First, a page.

In theory, Skillz (NYSE:SKLZ) seems like a great idea. The company aims to be the first mainstream e-gaming platform. By allowing ordinary folks to compete for prizes in popular games like pool, bingo, or cards, it greatly expands the ecosystem. That was the theory, anyway, and SKLZ stock initially soared.
The company recently came public via a special purpose acquisition company (SPAC). And it looked like a big winner at first. Shares rocketed from $10 to $45, cheered on by management’s rosy projections of potential future growth. Then, everything changed.
Short Seller Report
Last month, the market’s brief honeymoon with SKLZ stock quickly came to an end. Well-known short selling firm Wolfpack Research slammed Skillz with a simply brutal report last month.
For background, Wolfpack is one of the most influential short sellers out there. Chinese drone maker Ehang (NYSE:EH) has fallen 70% in just weeks following an explosive Wolfpack report from earlier in 2021. Previous work has proved equally compelling. For example, Wolfpack urged a short on telecom company GTT (NYSE:GTT) in 2019. Shares are down 90% since then and the company is rumored to soon be filing for bankruptcy.
And, Wolfpack warns, the same may soon happen to Skillz. In its report, Wolfpack documents what it sees as CEO Andrew Paradise’s unsavory history as a businessman. It also points out that a rumored partnership with the National Football League may be greatly overstated. Wolfpack also highlights how Skillz’ upbeat forward guidance seems unrealistic in light of declining app downloads and other real-world data metrics.
All told, if Wolfpack’s report is even halfway right, Skillz would be a terrible investment. However, management might have been able to prove Wolfpack had gotten major pieces of its research wrong. In theory, there was still hope for SKLZ stock. But that, too, would soon be dashed.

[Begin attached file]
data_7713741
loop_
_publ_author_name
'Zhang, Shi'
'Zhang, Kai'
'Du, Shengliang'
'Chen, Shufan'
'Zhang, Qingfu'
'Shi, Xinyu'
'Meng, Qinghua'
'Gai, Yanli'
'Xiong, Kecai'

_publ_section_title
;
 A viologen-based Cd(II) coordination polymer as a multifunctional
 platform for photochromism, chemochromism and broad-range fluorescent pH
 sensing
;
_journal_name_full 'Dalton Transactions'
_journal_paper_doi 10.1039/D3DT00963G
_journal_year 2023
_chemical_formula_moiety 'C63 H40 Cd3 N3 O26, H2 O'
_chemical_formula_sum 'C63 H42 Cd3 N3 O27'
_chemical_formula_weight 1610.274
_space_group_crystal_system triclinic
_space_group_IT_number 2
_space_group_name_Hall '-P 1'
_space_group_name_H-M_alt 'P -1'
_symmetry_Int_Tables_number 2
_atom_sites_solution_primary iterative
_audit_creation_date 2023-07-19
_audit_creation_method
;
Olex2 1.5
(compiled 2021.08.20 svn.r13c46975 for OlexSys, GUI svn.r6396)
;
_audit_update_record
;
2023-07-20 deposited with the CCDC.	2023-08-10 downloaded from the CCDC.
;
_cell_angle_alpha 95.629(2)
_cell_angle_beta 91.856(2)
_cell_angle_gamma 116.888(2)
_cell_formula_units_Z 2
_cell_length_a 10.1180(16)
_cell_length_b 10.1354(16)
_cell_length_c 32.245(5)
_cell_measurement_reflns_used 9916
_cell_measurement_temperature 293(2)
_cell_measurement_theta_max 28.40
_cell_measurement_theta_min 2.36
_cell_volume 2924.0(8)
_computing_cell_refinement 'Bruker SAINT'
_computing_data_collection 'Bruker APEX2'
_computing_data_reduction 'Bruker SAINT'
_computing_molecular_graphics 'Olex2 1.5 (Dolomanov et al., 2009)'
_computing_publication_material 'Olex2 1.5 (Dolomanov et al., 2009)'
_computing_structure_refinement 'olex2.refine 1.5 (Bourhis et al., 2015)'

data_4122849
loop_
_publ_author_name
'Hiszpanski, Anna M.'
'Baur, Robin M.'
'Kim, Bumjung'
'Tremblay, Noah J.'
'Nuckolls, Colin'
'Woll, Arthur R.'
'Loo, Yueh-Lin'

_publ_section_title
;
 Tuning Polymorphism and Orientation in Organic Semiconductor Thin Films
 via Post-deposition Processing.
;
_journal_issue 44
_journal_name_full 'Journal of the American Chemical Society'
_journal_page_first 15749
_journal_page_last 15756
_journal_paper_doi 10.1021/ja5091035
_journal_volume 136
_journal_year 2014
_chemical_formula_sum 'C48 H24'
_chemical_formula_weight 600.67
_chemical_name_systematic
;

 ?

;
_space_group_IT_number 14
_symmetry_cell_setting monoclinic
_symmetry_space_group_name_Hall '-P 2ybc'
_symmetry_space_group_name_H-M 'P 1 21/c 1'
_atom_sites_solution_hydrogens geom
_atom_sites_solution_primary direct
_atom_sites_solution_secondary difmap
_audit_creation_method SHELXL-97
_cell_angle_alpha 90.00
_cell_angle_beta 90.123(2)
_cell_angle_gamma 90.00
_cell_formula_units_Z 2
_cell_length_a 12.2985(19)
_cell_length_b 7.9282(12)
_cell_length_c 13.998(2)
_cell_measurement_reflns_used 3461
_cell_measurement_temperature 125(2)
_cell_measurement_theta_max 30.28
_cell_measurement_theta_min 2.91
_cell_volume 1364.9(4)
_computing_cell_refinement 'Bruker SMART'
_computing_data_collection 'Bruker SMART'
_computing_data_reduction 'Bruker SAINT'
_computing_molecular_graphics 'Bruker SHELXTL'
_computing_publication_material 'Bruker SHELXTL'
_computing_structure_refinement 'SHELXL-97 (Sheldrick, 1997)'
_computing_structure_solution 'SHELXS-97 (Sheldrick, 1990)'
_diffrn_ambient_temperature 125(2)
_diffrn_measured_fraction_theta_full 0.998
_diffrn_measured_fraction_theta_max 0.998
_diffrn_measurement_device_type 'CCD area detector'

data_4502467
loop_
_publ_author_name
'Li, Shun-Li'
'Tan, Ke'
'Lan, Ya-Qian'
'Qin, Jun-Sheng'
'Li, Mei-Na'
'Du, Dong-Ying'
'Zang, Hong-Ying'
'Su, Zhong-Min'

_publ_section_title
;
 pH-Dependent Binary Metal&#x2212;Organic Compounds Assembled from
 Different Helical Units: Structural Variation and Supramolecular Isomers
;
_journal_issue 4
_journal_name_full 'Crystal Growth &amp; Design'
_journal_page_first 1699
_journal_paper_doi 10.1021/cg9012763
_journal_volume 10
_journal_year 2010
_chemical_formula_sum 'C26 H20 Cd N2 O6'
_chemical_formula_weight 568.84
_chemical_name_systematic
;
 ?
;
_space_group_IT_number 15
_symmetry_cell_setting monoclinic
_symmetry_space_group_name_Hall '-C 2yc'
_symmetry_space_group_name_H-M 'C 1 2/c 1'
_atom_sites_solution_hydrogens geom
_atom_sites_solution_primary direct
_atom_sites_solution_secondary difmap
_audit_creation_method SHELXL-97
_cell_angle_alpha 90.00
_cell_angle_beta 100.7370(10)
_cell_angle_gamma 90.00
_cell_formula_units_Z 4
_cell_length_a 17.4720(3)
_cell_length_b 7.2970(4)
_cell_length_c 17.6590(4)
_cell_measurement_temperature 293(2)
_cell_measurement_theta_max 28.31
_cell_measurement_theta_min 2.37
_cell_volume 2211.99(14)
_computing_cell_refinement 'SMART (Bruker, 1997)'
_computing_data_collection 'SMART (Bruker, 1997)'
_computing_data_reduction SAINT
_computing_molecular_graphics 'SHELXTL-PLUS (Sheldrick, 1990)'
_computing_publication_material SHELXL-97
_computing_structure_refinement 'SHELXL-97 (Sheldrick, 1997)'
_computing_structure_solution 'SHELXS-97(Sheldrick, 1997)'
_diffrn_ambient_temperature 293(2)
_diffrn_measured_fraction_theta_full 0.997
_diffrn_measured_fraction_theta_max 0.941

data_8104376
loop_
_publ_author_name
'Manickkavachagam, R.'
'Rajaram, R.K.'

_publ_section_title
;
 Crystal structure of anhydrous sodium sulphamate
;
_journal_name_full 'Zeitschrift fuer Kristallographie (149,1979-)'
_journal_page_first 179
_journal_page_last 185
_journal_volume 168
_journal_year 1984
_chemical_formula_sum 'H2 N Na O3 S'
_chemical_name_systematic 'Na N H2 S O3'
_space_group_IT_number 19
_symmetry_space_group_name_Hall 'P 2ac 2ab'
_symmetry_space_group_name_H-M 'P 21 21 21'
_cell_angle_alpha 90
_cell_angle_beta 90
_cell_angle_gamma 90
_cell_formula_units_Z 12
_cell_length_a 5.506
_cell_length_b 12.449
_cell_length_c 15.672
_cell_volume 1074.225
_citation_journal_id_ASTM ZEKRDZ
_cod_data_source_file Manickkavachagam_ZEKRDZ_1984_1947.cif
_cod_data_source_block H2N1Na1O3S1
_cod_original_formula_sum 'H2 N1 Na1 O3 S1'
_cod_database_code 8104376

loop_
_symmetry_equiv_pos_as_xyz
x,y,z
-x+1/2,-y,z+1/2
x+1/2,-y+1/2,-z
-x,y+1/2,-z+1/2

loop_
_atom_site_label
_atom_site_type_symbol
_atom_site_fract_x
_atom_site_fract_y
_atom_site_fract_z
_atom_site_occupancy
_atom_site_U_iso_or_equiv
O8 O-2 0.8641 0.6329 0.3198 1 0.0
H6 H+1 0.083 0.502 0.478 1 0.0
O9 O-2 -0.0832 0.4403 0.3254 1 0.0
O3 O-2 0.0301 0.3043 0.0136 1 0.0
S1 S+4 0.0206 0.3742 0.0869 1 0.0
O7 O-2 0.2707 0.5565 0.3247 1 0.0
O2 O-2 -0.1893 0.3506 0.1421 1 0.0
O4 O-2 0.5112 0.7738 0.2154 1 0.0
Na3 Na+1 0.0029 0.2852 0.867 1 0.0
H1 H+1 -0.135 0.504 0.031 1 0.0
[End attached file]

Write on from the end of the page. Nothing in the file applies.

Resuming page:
Management Responds By Dumping Stock
Normally, after a big short seller report, you’d like to see management take decisive steps. These could include a forceful rebuttal of the short report, a stock buyback, insider purchases, or other such moves. All these would reassure the shareholder base.
Well, Skillz’ management team did take forceful action alright. But of the sort that suggests the short sellers are onto something. Less than two weeks after the short seller report, with SKLZ’ stock price quickly fading, management rushed a gigantic 32 million share offering to market. Due to the quick turnaround, Skillz was able to get that stock out the door at $24 per share. That was obviously shrewd, given that shares are still sinking and have slumped to $15 now.
And no, it wasn’t enough to simply jam the public with a hasty secondary offering. Management itself unloaded huge blocks of stock into that offering as well. CEO Andrew Paradise sold more than 8 million shares. Yes, 8 million! That’s nearly $200 million that the CEO cashed out as soon as Wolfpack raised its concerns about the company.
Adding insult to injury, Skillz’s chief technology officer, chief revenue officer, the vice president of legal operations and a Skillz director all sold stock as well. Skillz’ management team offered a unanimous and resounding message for the public that you’d be a fool to ignore.
SKLZ Stock Verdict
It’s common for bears to go after new companies with soaring stock prices. Unfortunately, when a company responds by selling stock at lightning speed, it generally indicates that the short sellers were in fact correct.
If management had confidence in the business, it probably wouldn’t race to lighten up its ownership stake as quickly as possible. The fact is, many Skillz insiders all rushed to the cash register in unison. If that’s their reaction to any sign of negative publicity, be very wary of putting any of your investment capital here.
In any case, unless proven otherwise, we have to assume that large parts of the Wolfpack Research report have merit. As a result, SKLZ stock looks totally un-investable at this point. The company’s own CEO thinks it’s a great time to sell SKLZ stock, judging by his own actions, and I couldn’t agree more.
On the date of publication, Ian Bezek did not have (either directly or indirectly) any positions in the securities mentioned in this article.
Ian Bezek has written more than 1,000 articles for InvestorPlace.com and Seeking Alpha. He also worked as a Junior Analyst for Kerrisdale Capital, a $300 million New York City-based hedge fund. You can reach him on Twitter at @irbezek.